I’ve been up for a little while, wanted to get my blogging in early. I did a bit of journaling, jotted down a couple of dreams that I could remember, and then got distracted by looking up dog training info online.

The puppy and I need to go back to school. It’s been awhile since I’ve done a puppy update here. But nablopomo doesn’t give prompts for the weekends, and my freewriting at the moment is drawing me toward dog love and dog struggle and dog shame.

here we are at graduation from her first puppy class

As of the end of this month, Sophie will have been with us for six months. Six months! Next month she’ll be a year old. You might remember the panic and overwhelm I was in during that first month, how terrified I was, how I wasn’t sleeping enough, how being with her was bringing up feelings about my past dogs, especially the one I had as my sole unconditional companion during high school, during my stepfather’s abuse.

Sophie feels like part of family here, and a part of redefining family, at a time when the Mr and I are re-engaging with what family means. She’s a steady presence and still feels new — I find myself pressing my face into her warm brown puppy smell and thinking, Who are you? How did you get here? She is a part of our everyday-ness, a part of home, now. We’ve been through one dog-training class and now I think we’ve got the funds to do another. And it’s time.

Yesterday, at the end of a great walk in the hills not too far from our home, we were approached by a small pug and his mom. The pug may have been a puppy; he was a fraction of Sophie’s size. Sophie hunched down, like into a prowl, and came toward the dog from that stance. When they got close to each other, the other dog, wagging, bouncy, wanted to play, but Sophie was rough and aggressive. She was growly and wouldn’t leave off the dog when I called to her; finally I got her collar and got her out of the situation. She wanted to play, then, barked, wagged her tail, what’s the problem? The other mom picked up her dog, we exchanged a few words, I said Sophie was obviously still in training, we said that both our dogs were puppies. I knelt there on the ground with Sophie for a bit, wanting her to stay calm, while the other two walked away. I felt awful, sick, ashamed, frustrated and scared.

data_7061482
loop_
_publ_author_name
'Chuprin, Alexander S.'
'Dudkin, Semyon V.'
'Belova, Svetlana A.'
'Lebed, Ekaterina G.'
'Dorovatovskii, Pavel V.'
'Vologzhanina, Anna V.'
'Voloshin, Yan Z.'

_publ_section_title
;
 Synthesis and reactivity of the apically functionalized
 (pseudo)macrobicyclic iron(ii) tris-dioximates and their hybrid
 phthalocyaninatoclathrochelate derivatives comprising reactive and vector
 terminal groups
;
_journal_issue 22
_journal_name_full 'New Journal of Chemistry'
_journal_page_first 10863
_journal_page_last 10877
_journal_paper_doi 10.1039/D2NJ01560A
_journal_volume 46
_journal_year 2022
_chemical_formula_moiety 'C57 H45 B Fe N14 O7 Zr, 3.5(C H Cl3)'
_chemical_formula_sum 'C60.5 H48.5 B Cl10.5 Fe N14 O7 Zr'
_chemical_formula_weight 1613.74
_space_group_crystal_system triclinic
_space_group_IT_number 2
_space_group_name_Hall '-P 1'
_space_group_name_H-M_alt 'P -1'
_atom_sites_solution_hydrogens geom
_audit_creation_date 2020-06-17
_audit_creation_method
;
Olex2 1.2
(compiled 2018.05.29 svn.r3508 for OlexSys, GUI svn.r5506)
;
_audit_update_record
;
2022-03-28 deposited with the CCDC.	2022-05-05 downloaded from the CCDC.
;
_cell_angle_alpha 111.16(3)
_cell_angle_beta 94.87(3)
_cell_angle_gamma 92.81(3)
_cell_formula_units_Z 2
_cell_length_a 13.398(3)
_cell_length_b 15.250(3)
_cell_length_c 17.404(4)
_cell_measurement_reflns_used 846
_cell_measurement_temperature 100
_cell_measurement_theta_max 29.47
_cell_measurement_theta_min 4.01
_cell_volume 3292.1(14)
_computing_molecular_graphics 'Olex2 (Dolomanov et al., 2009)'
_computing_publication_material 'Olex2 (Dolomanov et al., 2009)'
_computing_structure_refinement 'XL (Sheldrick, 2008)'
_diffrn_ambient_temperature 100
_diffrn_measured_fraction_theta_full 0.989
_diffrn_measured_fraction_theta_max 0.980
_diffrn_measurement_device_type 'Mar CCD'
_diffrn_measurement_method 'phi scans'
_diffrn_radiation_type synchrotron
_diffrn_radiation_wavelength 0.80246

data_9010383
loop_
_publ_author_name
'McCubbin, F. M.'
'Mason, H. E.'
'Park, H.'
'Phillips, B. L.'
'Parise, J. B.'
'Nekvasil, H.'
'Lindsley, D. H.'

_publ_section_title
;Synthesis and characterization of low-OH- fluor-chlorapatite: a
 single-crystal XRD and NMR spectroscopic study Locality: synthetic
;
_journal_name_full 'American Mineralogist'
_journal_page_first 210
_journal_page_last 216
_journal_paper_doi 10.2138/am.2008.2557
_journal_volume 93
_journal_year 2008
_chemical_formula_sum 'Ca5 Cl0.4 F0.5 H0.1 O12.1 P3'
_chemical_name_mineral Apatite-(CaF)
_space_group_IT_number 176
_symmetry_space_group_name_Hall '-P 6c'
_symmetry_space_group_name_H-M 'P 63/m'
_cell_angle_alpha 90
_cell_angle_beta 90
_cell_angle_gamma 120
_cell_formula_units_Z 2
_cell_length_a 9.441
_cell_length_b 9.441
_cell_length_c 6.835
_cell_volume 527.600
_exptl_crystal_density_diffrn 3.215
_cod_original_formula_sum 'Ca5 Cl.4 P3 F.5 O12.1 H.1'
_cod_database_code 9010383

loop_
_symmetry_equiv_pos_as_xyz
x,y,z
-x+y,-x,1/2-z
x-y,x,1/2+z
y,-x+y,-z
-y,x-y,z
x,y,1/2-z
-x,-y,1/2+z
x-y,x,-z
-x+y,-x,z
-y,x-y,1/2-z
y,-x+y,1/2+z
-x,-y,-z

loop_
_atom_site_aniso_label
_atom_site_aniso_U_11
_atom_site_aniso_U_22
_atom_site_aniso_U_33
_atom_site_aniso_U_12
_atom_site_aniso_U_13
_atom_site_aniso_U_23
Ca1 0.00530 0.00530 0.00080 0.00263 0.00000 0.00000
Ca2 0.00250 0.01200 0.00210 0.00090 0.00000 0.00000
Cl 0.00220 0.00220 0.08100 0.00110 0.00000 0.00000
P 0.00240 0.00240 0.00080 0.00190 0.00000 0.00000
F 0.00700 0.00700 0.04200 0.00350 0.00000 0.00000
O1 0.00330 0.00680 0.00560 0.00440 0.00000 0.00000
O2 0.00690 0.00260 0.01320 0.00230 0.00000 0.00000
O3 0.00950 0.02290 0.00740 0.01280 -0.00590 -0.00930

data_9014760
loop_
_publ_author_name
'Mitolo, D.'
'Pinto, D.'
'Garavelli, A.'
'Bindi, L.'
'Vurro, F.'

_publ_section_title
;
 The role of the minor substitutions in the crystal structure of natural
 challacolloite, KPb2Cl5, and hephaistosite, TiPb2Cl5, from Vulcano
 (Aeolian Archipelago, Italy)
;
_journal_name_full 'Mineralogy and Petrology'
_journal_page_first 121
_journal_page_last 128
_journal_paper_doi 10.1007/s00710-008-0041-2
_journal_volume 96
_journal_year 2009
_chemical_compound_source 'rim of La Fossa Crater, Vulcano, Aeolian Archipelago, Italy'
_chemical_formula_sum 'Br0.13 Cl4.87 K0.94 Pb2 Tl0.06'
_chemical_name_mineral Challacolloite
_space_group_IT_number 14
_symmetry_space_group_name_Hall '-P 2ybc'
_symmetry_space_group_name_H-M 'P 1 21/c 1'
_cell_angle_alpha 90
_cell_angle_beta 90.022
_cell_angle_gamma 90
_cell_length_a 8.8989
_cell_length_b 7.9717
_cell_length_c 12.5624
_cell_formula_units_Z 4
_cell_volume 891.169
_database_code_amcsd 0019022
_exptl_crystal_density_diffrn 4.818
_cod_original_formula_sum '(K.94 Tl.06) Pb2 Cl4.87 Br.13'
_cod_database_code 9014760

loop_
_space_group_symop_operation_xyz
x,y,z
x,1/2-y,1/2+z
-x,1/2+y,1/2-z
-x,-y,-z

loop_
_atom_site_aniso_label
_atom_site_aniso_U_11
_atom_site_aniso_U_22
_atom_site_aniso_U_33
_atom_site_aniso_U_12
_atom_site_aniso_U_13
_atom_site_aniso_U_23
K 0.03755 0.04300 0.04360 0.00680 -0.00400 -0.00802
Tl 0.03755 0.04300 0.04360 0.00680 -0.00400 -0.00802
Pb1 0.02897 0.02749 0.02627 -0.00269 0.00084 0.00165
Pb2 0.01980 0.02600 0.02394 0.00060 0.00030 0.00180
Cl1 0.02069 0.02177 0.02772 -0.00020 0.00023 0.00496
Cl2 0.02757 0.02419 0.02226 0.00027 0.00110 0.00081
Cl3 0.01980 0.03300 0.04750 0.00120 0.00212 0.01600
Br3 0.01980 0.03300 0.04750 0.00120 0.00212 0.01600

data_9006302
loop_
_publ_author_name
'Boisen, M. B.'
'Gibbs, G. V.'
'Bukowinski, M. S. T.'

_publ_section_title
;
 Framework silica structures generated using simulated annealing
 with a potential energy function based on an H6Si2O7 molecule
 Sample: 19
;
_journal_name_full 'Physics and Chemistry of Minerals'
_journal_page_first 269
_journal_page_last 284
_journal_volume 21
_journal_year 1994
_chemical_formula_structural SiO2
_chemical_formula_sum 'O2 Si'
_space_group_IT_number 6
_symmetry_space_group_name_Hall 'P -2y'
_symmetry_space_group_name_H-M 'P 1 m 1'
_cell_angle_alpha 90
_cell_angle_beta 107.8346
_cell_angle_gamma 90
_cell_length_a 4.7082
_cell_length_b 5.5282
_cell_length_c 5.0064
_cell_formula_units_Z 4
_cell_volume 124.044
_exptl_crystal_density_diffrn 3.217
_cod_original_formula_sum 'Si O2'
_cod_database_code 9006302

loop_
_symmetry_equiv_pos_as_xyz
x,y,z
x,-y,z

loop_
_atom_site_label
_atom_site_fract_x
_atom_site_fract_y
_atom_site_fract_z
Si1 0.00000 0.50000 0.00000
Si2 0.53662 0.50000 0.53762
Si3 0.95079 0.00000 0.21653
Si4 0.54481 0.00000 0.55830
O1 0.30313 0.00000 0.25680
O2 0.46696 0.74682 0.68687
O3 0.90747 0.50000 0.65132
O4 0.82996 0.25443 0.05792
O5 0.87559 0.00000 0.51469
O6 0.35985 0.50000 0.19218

This is why we have to go to school, why I need more training — in those moments, sick and ashamed aren’t useful feelings. They’re triggers, or, really, reactions to feeling triggered. At times like that, I’m more worried about doing what someone else will think is right. How can I explain this? I’m back under my stepfather’s gaze, being watched and judged, and get reacty and panicked. I’m not thinking clearly any more than Sophie is.

The triggered feeling is so old, and I want to move with and past it. I want to trust the parts in me that invite me to do something different, but that I often ignore — trust, that is, the connection between me and my dog. I want to know how to interact with Sophie in those moments, before we get to the dog, to the situation that’s freaking her out. There were many different things I could have done in that moment, well before she got into a fight, but I ignored them, hoping that she’d be all right, even though she was showing me signs that she was in an odd mood with respect to that dog.

The shame that blossoms in me, it takes over everything, is a bright wash of red-orange, isn’t any help at all. It coats the inside of my mouth and all over my skin, tingles me unapproachable. We will go out again today and try something different (treats, leash, redirection, practice, practice, practice).

I have a note that reads be willing to be uncomfortable stuck to  my computer monitor. I have it there because I need reminding, encouragement, sometimes a push, to do the things that are important to me — and getting there often means moving through discomfort, often, deep, thick, bodily discomfort. I’m reminded of the thinking I do about safety, and about safe space — that I can be safe in the midst of change, in the midst of reaching beyond my comfort zones, in the midst of doing something that pushes all my buttons. Just because I’m uncomfortable doesn’t mean something is wrong. Sometimes it does. I’m learning to listen differently, learning to tell the difference.

There’s more to this, but now it’s 12 hours since I began this post, and I need to get it out. The puppy and I had a good and uneventful walk today — I brought more treats, did more training practice, she got to chase the ball and eat hot dog treats. I’m scared, reaching, and grateful.

Thanks for your practice, for the ways you hold your own growth. Thanks for your patience and presence with others’ discomfort, how you allow others, sometimes, to be present with yours. And your words, too. Thanks for your words.